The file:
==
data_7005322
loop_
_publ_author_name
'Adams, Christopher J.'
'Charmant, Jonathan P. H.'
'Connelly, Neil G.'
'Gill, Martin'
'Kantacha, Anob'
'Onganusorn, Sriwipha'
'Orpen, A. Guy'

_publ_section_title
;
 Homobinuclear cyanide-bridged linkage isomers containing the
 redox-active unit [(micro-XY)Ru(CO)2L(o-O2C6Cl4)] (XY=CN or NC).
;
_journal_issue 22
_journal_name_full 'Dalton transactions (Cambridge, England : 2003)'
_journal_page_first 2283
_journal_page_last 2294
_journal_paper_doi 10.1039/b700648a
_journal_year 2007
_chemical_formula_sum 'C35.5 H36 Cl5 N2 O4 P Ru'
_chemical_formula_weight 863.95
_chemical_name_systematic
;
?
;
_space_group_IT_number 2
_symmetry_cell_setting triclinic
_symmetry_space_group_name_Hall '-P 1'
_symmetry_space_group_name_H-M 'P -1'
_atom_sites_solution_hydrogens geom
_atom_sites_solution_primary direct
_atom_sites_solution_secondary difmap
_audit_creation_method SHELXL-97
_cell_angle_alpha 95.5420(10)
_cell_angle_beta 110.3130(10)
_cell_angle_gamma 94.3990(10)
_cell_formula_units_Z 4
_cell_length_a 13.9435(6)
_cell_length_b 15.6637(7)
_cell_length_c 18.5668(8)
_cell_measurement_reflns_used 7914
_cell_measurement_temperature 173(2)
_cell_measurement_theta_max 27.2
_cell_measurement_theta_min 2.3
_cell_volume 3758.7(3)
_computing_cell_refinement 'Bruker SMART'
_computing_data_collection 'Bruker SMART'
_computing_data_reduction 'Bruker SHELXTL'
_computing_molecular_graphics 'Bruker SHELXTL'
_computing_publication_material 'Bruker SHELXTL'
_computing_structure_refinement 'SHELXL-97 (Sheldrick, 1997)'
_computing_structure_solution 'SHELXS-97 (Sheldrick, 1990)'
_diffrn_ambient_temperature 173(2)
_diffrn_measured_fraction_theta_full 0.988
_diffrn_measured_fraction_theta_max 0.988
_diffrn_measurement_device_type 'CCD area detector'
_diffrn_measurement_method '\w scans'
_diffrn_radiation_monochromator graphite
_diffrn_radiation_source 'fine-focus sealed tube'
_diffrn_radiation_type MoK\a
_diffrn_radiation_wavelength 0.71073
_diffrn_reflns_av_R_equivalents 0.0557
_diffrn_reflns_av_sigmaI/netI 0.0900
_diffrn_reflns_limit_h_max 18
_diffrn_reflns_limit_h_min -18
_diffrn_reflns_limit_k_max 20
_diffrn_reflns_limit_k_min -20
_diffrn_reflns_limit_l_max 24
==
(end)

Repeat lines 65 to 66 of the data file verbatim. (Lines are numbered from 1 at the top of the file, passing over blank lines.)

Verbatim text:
_diffrn_reflns_av_sigmaI/netI 0.0900
_diffrn_reflns_limit_h_max 18